There is a place for all this. I just find myself pondering occasionally what became of all those shavings or biscuit crumbs scattered along the way of our 'creating'.

Sometimes when I look at what I have made today, I find myself staring into a likeness of an image of yesteryear's conjuring. And sometimes it makes me weep. And occasionally, it makes me smile. Debris has found a new home, and is no longer debris. Its place in the odds-and-ends bucket may (or may not) now be occupied by yesterday's now-disassembled structure.

Thursday, January 7, 2010

Strung out on good value, man

Well, hello.

Anyone here?

My brain attempts to move into gear ... squeak, squeak, crrrunchh!

Things are a little dusty around here, I must say. This is what happens when you leave the house locked up over a long break.

The grass grows, the spiders move in, windows gets stuck, the electricity gets disconnected ...

So maybe, just for tonight, I will sleep on the blog porch. Perhaps tomorrow, the blog lounge.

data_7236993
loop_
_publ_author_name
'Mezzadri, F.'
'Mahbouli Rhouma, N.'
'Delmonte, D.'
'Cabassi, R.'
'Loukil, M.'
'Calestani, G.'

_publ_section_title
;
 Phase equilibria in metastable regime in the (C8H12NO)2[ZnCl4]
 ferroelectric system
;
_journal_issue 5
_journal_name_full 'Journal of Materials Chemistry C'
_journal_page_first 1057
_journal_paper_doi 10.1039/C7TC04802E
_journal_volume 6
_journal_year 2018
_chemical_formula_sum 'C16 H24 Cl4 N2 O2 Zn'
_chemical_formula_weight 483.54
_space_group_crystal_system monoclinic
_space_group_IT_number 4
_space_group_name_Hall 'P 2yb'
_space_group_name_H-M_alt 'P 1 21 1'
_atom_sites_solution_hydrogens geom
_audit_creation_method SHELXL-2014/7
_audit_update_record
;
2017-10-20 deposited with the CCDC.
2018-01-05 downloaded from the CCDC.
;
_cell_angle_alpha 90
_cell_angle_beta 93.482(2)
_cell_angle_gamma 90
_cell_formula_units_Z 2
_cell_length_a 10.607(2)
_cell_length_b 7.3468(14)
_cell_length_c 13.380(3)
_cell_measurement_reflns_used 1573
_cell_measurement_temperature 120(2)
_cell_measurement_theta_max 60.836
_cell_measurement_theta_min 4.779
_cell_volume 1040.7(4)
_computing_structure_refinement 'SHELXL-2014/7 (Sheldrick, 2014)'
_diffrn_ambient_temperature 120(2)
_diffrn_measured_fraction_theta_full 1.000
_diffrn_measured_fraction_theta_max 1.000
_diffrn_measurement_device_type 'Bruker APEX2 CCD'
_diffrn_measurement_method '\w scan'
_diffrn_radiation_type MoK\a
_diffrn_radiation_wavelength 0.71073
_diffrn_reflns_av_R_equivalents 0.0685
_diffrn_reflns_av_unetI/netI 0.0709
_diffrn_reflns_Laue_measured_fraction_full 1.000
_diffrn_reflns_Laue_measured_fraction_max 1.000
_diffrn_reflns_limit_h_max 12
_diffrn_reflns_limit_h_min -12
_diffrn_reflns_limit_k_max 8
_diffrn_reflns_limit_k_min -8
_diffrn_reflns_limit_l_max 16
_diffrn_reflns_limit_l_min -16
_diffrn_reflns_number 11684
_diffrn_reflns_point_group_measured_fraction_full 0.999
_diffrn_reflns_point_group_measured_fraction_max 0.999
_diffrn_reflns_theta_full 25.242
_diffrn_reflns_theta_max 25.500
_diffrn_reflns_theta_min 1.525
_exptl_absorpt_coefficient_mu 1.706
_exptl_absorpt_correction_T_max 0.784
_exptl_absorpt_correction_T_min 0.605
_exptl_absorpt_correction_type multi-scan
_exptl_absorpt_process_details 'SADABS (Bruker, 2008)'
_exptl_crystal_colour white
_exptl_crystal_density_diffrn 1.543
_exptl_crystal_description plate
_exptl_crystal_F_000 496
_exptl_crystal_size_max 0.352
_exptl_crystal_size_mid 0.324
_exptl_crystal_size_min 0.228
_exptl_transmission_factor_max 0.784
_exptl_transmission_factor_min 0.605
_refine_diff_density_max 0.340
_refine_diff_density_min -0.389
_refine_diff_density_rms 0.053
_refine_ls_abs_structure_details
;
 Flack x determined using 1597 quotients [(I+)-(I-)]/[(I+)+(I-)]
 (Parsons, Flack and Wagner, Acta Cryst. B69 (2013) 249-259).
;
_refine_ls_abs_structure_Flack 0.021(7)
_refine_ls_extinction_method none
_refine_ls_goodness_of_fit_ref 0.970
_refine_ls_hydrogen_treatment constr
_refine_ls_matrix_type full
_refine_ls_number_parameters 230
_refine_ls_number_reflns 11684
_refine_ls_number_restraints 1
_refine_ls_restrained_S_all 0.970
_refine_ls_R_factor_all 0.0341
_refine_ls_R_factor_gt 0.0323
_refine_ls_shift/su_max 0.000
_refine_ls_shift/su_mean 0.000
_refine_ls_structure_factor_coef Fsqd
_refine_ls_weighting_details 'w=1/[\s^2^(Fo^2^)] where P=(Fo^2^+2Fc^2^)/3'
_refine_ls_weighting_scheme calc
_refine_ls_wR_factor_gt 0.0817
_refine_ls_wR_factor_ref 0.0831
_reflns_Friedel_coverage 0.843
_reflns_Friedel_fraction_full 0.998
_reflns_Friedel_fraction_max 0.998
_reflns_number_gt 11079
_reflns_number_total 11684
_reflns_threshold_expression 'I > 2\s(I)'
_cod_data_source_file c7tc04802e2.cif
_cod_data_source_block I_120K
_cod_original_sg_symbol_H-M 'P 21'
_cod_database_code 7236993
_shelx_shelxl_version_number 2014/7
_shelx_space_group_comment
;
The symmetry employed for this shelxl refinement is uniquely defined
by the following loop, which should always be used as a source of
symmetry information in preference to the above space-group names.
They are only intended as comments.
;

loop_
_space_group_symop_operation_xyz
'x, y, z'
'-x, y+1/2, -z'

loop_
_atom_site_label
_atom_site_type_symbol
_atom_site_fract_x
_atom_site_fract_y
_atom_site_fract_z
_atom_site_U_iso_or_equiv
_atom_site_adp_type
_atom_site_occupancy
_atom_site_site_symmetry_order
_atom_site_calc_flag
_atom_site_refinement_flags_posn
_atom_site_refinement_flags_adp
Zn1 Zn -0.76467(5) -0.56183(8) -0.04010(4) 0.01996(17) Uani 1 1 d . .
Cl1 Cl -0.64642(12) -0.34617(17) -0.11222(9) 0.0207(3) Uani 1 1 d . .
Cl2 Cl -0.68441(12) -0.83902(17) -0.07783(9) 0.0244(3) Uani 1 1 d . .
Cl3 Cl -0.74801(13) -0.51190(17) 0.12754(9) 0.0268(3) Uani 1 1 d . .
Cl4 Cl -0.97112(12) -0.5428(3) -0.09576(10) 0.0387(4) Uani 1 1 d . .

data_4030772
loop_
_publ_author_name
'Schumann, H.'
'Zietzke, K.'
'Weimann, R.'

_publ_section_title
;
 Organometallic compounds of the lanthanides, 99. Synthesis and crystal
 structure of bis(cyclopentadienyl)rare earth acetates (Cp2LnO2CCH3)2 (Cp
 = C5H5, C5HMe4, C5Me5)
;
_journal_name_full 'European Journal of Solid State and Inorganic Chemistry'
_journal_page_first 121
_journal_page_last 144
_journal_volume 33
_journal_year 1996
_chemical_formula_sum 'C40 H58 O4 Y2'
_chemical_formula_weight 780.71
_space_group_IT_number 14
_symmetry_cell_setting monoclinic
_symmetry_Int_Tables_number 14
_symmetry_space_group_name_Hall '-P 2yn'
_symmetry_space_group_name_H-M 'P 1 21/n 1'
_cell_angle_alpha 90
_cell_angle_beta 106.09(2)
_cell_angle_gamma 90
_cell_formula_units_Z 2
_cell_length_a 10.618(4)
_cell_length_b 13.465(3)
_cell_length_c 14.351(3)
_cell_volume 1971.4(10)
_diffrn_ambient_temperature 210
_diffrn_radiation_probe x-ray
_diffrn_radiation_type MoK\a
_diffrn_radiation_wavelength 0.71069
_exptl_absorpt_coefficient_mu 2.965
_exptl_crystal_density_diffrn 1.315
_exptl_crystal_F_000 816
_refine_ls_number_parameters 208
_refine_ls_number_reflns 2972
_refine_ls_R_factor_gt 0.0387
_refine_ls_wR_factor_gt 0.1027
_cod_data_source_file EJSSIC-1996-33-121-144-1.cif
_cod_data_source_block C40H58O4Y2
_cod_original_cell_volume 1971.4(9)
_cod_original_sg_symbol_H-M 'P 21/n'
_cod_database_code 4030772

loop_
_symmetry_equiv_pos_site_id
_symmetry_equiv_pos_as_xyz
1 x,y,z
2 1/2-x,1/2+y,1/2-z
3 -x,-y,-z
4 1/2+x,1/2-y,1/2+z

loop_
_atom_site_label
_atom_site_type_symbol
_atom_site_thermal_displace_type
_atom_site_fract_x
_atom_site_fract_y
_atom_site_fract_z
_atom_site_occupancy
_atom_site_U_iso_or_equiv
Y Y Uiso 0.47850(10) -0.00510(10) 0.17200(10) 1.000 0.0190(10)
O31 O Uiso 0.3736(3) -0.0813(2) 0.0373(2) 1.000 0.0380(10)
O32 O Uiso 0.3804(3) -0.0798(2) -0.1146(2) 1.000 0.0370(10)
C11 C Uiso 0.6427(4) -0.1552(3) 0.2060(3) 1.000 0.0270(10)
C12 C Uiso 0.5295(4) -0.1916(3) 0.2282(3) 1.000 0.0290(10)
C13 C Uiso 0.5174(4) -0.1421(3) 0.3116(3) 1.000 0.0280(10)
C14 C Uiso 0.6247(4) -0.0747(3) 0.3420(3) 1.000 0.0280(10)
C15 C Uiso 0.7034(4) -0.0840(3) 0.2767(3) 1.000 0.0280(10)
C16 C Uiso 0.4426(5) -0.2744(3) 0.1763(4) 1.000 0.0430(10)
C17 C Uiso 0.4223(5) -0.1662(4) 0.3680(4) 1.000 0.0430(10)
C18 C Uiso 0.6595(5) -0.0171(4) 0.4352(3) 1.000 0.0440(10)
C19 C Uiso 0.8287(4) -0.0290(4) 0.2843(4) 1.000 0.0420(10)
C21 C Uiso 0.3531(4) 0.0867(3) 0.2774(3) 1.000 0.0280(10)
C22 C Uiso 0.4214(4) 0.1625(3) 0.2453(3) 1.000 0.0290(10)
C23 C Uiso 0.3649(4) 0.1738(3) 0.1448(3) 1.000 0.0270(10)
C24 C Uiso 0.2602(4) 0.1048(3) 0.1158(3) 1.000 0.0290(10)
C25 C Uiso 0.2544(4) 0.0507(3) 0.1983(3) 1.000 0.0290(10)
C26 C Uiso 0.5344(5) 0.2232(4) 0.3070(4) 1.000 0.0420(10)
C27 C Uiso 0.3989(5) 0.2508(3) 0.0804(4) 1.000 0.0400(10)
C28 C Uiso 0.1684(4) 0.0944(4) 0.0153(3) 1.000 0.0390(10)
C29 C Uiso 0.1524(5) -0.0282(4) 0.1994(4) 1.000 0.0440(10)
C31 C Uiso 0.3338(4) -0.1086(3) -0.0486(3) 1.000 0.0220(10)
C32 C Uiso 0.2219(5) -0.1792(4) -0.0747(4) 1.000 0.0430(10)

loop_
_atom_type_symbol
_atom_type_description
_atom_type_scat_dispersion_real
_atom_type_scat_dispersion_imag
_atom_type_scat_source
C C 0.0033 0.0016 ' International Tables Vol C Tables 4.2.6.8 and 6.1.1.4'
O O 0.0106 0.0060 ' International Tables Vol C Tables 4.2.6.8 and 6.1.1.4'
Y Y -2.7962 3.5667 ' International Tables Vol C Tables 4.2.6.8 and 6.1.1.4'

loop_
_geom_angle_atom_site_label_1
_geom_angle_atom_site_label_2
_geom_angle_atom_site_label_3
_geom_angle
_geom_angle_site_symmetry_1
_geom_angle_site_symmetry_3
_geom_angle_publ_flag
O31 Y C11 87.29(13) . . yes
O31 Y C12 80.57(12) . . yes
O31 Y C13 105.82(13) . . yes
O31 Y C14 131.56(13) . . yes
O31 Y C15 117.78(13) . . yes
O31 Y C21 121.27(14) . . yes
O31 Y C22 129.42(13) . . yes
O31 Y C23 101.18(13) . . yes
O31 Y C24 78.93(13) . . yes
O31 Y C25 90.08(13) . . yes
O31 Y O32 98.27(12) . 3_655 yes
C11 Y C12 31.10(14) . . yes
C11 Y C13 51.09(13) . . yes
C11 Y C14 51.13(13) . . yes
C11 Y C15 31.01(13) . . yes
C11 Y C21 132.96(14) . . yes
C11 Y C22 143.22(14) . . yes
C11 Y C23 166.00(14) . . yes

But hey. I did get a cool guitar for Christmas. Sorry, we got a cool guitar for Christmas.

The boys have been showing some interest in music lately. They have a little toy guitar, and in recent weeks Elisha has fallen very much in love with this tiny red, four-stringed monstrosity.

Whenever I have been dragging out my guitar to play some songs with the kids, or with the church family bunch, 'Sha goes for 'Old Red', and joins in the action, strumming and singing along (if mantra-like repetition of the word 'La' counts as singing).

I think he must have been watching some videos of live performances of The Who because he takes to the instrument quite physically, swinging it about. He also seems to like 'kissing' other guitars with it. And these are not gentle kisses either. He will sneak up on you while you're playing and smack 'Old Red' into your vintage Maton.